A new study suggests that time in the sun could release harmful chemicals in plastic bottles.

Emptying a plastic water bottle.
Emptying a plastic water bottle.
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Next time you find a warm water bottle in your car—don't take a sip.

A new University of Florida study looked at 16 brands of bottled water, and the findings might throw a wrench in current FDA recommendations surrounding bisphenol A (or BPA) levels in plastic water bottles. While the current low levels in the plastic have been deemed safe, the researchers for this latest study watched these supposedly harmless levels grow over a four-week period when left in 158-degree heat. Even the FDA has warned to keep hot or boiling liquids out of packaging containing traces of BPA, due to its reactivity with heat.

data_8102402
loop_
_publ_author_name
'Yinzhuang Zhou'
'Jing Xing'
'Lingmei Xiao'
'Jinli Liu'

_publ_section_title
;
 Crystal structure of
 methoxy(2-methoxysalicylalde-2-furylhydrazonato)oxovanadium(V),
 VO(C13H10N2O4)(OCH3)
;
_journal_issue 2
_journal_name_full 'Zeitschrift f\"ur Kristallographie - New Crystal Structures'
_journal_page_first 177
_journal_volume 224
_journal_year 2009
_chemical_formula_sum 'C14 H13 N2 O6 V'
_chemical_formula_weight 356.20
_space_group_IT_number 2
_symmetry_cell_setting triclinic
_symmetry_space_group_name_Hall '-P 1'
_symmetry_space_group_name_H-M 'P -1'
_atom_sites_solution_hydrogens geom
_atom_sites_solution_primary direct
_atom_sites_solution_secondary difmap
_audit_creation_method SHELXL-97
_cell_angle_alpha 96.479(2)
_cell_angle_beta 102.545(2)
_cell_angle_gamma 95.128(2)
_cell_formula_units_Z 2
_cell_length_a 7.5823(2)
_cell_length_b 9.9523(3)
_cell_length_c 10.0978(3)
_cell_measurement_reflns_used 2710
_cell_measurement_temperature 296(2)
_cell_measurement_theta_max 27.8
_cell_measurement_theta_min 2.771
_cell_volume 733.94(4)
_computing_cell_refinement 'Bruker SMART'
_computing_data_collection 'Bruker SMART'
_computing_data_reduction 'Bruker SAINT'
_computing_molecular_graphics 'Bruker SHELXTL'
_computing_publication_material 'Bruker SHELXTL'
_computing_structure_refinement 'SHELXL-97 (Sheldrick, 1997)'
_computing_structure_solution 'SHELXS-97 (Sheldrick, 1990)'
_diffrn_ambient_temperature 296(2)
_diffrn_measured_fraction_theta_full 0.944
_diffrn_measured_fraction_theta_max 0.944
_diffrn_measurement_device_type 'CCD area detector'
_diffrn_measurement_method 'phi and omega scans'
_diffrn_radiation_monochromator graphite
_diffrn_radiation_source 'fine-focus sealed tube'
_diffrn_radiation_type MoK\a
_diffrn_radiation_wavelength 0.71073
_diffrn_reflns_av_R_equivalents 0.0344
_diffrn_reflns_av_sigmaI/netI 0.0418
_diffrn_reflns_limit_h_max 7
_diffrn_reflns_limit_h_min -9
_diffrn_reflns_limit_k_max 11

Although this extreme heat is a "worst case scenario," drivers can certainly relate to finding a lost water bottle on the floor of the car and quenching their thirst, no matter how long the bottle has lived there. If you're parked in the sun on a hot summer day, the car's internal temperature can reach between 131 and 172 degrees Fahrenheit.

Plastic water bottles are made from polyethylene terephthalate, a material that's used for a lot of food and beverage packaging since it's lightweight, durable, and shatterproof. However, when heated, it is known to release the chemical BPA, which some experts say can affect hormone levels by mimicking estrogen, and may trigger health risks if exposed at high levels. While the initial levels of BPA found in the 16 brands—save for one—did not exceed EPA standards for these chemicals, scientists are more concerned about how the chemicals increased over time.

"If you store water long enough, there may be a concern," study leader Lena Ma said in a press release.

So if you see a bottle lying forgotten in your car, use it to water your plants—an alternative that's safe and green.